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All Points North #36: Media coverage of child sex abuse allegations with Anu Koivunen and Sam Kingsley

Multiple cases of suspected underage sex crimes have roiled the country recently, and APN takes a look at media reporting on the issue.

Naine katselee sateisen ikkunan läpi.

This week APN examined how the media has handled reports of recent alleged sex abuse crimes that police suspect were carried out by immigrants. The topic has raised the public's worry and outrage and grabbed the attention of lawmakers who quickly decided to increase the legal penalties for sex offences. As of Friday's programme, none of the suspects had been charged. Along with special guests media researcher Anu Koivunen and journalist Sam Kingsley, APN examined how the Finnish media has handled the ongoing sensitive subject so far.

Due to Finland's laws on personal privacy, the topic of sexual abuse crimes - particularly when children are the victims - is not one that generally receives a lot of attention in the media because police don't often publicly announce preliminary investigations in such cases. When cases like these do reach the courts, they're heard behind closed doors.

But this time, the Finnish media provided a steady drumbeat of reportage on suspected offences in Oulu and Helsinki, as the police mentioned that the alleged perpetrators had foreign backgrounds.

Journalist Kingsley said that the media has a lot of power, and so it should carefully consider the ramifications of its coverage. He noted that his own employer, AFP news agency had to consider whether the Oulu case crossed the international news threshold. But once the Finnish President weighed in on the issue and Parliament began to consider tighter legislation, there was consensus that a story was warranted.

Media researcher Koivunen added that since 2015, the media has also been more sensitive to social media trends, feeling compelled to report on subjects that have animated the public. She regretted that coverage of the alleged child sex abuse cases in Finland - which police say are not related - is now being rolled into Finland's stance on UN humans rights conventions and the larger immigration debate. Finland decided on Friday to review international conventions to which it is a signatory with a view to better manage immigration policy.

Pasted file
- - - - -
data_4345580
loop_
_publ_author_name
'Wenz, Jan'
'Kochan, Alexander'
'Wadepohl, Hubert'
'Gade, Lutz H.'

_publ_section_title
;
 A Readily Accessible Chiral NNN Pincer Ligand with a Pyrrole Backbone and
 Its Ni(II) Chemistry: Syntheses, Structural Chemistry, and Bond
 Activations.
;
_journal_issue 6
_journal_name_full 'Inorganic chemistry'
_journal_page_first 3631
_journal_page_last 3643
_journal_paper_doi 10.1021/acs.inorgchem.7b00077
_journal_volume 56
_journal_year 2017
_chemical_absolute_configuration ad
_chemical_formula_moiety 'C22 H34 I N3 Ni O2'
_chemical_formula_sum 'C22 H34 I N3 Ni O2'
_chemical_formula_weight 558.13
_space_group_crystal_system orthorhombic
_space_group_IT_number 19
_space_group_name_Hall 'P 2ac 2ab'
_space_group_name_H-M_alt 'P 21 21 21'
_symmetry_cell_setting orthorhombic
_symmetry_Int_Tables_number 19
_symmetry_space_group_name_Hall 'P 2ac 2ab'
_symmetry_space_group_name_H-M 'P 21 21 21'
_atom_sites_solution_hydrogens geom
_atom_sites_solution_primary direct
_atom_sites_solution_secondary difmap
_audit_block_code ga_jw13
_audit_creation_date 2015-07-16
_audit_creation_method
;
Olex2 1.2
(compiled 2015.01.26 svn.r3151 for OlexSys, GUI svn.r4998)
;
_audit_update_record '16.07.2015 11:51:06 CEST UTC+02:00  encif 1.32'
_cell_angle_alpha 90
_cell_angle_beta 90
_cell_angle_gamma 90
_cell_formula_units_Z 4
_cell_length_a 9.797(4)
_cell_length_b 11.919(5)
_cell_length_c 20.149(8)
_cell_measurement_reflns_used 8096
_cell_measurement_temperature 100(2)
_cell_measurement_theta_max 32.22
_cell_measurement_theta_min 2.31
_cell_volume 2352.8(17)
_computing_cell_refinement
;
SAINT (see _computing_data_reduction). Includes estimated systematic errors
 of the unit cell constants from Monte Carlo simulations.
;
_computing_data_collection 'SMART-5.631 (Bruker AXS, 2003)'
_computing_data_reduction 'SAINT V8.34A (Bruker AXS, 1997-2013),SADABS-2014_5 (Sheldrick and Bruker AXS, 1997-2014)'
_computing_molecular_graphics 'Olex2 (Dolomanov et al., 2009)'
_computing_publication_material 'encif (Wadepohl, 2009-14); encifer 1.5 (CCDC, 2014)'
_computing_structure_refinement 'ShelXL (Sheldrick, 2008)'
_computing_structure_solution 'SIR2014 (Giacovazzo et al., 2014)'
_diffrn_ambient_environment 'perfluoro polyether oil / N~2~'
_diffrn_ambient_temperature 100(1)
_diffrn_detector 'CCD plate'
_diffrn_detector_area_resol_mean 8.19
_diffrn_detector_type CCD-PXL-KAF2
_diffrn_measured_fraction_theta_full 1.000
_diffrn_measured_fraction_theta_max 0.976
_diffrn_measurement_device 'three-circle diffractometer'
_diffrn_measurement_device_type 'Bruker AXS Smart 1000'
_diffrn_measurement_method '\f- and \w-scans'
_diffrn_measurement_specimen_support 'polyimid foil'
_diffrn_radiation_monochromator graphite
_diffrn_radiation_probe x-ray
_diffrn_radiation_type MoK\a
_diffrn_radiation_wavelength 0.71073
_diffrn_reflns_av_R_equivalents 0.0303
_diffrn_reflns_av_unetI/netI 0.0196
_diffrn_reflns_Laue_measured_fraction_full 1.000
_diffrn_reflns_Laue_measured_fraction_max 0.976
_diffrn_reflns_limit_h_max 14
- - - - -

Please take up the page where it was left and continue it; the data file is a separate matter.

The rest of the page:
Top news: Junior lionesses, racially-motivated shooting

Audience favourites on Yle News social media sites this week included news of the bronze medal claimed by Finland's junior women's ice hockey team in Japan. The young Finnish team's impressive run for the championship title ran into a wall when they were defeated 7-1 by the US in the semi-finals.

Another news story that attracted interest was a report on unknown assailants firing three shots through a Finnish-Iraqi couple's front door in the municipality of Kangasala, near Tampere, narrowly missing the head of the female occupant of the home. The Finnish woman speculated that the act was racially-motivated and influenced by the alleged child sex abuse reports from Oulu and Helsinki.

And finally, a story on a snow church in Lappeenranta, southeast Finland. The town's vicar said visitors can attend services there three times a week - and even exchange wedding vows if they wish. But brides- and grooms-to-be better be quick about it, as the frosty chapel will probably melt by March.

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The All Points North podcast is a weekly look at what's going on in Finland. Subscribe via iTunes (siirryt toiseen palveluun) (and leave a review!), listen on Spotify (siirryt toiseen palveluun)and Yle Areena or find it on your favourite podcatching app or via our RSS feed (siirryt toiseen palveluun).

This week's show was presented by Zena Iovino and Mark B. Odom. Our producer was Pamela Kaskinen, the interview with child sex abuse researcher Julia Korkman was contributed by Denise Wall and the sound technician was Joonatan Kotila.

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